jschmidt — 2010-06-28T10:33:27-04:00 — #1
I am considering getting one, for if anything, just to make sure the websites I build are fine on the ipad. How is it for development though? Can it run photoshop and such? Or is that not a good idea? Very curious about this one!
shaun — 2010-06-30T22:17:13-04:00 — #2
Why would you want to code on an iPad, iPhone, Blackberry or anything?
Just to boast that you can?
Work on your computer! It's faster and easier. Turn on, get it done fast, get out of there.
Plus, when you're away from your machine, you might actually be able to think of other things, other than work. Instead of always thinking, "I should be coding..."
alexdawson — 2010-06-30T18:23:02-04:00 — #3
Back on the original subject: I highly recommend you stick with a traditional PC or Laptop, the iPad and iPhone may have some useful apps, but they won't and aren't intended to run anything for the PC or Mac which isn't especially converted for that platform. Intensive applications like Photoshop aren't made for something of such restriction and limited power. You can't really develop using that platform, but at least making your stuff work on the devices fairly easily.
alex — 2010-06-28T19:27:11-04:00 — #4
Funny, any phone with a hap-hazard and inefficient touch screen feels like a clunky toy to me. I'd never consider either of those phones again. (I used to be an iPhone owner) Now I use the BlackBerry Bold 9700 [a.k.a. Bold 2]) though I'd be happy with an outdated BlackBerry Curve over either those touch screen toys.
That said, it's really a matter of preference. I like my phone to take care of business easily and quickly. I don't need games, videos or any of that jazz. (Which is about the same reason I recommend Windows workstation over Apple -- I like things to work quickly not look pretty. I don't need all the fancy interface stuff.)
retronetro — 2010-06-28T12:57:17-04:00 — #5
The iPhone makes the Blackberry Storm seem like a clunky toy, though it is actually a nice phone.
All the smart phones are going to have limitations and issues of some sort compared to desktop/computers. They're not necessary tools to own, but with more and more of the population moving to mobile devices it's a good idea to make sure your sites are working in them.
jschmidt — 2010-06-28T11:47:30-04:00 — #6
Ok, so it sounds to me as though web developers should have an iphone and ipad for basically only seeing how their work comes out. That is a bummer! I was hoping to have a slick new toy to develop on. Oh well!
jschmidt — 2010-06-28T11:57:08-04:00 — #7
thanks Alex - you are the bomb! I just saw the website you pointed me to and it appears to be able to use flash. i think iphones can't see flash though, so maybe it isn't entirely non buggy?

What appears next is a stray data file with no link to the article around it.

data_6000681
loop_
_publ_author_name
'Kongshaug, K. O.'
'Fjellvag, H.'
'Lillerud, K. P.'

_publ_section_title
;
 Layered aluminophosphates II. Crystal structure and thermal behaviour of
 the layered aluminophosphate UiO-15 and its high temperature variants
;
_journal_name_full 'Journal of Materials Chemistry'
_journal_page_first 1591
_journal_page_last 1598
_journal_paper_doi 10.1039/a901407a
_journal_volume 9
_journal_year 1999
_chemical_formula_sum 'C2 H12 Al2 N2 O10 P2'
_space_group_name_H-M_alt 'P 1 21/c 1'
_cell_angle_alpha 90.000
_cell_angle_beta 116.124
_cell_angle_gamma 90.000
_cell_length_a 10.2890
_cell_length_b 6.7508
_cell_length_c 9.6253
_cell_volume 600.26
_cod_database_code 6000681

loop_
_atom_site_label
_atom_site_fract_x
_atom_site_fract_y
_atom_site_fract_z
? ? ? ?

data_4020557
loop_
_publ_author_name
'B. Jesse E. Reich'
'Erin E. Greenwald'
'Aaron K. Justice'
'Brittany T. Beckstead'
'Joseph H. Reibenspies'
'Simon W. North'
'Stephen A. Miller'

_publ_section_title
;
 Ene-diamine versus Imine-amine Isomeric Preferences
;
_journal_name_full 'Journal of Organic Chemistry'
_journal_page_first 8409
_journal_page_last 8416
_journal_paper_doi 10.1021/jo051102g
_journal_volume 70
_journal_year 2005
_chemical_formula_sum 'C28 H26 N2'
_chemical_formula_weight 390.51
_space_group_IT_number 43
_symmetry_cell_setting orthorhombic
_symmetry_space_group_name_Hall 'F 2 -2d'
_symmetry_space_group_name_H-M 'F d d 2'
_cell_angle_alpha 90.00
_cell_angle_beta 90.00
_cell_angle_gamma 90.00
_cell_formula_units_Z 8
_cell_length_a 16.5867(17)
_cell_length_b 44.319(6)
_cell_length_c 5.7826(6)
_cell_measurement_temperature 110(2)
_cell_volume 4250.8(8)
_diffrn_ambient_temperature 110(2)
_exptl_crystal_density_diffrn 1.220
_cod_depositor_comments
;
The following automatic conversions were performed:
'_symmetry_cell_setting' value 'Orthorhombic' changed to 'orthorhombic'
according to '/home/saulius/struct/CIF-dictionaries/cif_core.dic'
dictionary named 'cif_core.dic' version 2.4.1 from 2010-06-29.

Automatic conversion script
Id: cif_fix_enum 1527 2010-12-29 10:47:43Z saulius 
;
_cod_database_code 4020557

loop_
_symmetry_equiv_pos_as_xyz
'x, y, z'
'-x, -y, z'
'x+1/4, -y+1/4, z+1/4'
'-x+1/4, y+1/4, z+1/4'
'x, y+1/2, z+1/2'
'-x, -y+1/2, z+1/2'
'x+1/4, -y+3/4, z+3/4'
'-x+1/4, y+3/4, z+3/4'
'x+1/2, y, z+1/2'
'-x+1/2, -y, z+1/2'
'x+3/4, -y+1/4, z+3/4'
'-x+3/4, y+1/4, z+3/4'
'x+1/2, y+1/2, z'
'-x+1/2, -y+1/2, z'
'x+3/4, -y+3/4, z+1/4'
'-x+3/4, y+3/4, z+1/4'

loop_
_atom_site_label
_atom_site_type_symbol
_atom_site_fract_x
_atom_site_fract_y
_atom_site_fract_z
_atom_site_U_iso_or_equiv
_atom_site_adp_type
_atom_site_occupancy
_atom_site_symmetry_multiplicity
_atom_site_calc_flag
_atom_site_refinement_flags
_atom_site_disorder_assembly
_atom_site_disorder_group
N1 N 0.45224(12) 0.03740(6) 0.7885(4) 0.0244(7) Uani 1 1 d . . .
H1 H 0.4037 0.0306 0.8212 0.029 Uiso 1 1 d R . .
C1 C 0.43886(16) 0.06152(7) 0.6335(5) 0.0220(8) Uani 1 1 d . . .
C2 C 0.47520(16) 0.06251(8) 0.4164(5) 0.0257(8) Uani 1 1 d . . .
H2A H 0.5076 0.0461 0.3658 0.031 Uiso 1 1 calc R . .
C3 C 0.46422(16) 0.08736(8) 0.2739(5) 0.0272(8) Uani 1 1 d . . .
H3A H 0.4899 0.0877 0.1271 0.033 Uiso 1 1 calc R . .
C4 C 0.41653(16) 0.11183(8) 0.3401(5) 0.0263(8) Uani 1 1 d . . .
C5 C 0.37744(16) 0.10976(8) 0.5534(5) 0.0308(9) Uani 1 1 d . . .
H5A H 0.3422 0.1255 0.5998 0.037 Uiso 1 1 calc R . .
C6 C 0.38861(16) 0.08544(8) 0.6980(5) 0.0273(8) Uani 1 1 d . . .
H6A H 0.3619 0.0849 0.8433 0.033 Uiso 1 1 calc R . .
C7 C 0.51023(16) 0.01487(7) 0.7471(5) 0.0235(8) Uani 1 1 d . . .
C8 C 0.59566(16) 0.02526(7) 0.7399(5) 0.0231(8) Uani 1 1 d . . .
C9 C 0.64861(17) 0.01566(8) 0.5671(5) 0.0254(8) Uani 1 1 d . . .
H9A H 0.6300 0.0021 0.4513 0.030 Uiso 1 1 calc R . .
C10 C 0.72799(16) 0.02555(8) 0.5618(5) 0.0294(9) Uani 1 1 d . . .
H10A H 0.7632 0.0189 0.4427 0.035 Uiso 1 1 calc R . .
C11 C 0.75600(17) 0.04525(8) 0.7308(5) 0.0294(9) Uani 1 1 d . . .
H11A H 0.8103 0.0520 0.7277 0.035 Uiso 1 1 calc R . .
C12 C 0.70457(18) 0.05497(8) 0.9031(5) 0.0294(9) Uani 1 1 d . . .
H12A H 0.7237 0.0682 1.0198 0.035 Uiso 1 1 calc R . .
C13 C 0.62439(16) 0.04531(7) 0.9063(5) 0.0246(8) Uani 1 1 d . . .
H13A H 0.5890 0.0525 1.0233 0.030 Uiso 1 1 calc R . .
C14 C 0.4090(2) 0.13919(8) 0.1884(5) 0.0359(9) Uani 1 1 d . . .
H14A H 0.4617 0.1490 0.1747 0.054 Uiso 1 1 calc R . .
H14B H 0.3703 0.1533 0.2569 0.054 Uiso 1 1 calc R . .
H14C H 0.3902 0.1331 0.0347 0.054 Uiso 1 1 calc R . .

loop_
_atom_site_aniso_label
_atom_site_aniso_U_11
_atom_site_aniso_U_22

alex — 2010-06-28T11:26:17-04:00 — #8
I laughed when I saw this.
Being I consider Apple's most powerful system to be a glorified toy, you can imagine my opinion of trying development on an iPad. (Although I am a former Apple stockholder [only a few shares])
The thing doesn't even have a real keyboard... That just can't be conducive to development.
It appears to use a 1GHz Apple A4 as the CPU and have AT MOST a data capacity of 64GB. (source) I wouldn't even want to think about trying to use modern-day Photoshop on a system like that. I imagine the touch screen precision also isn't very adept to graphic design.
As far as I'm concerned, the iPad is a bloated eBook reader. I'd be looking at the Amazon Kindle for that. For development, I'd be looking at a Win 7 workstation. If you really need a small and mobile machine for intermediate development I'd consider high-end netbooks or low-end laptops rather than what is essentially an eBook reader.
alex — 2010-06-28T12:28:05-04:00 — #9
I'm not quite sure.
I don't actually use tools like that, I was just presenting alternatives. I write code with the intent to provide graceful degradation and hope for the best (and I'm not usually too far off) on such devices. Might want to check this out.
alex — 2010-06-28T11:55:00-04:00 — #10
If it seems that way to you because of something I've said, then let me be very clear... I would NOT recommend ownership of EITHER of the devices you've named.
For a smart phone, I'd look at a BlackBerry. For an eBook reader, I'd look at the Amazon Kindle. (as I said above)
For testing you're development on iPhone or iPad I would recommend close attention to the Webkit based browsers such as Chrome and Safari and beware of their specific issues. (such as the CAPTION element) Also, you can use this website for testing your iPhone specific rendering. You really DO NOT need those devices to do proper development.
Seems more like saved money to me! I'm grateful to have avoided a pointless purchase.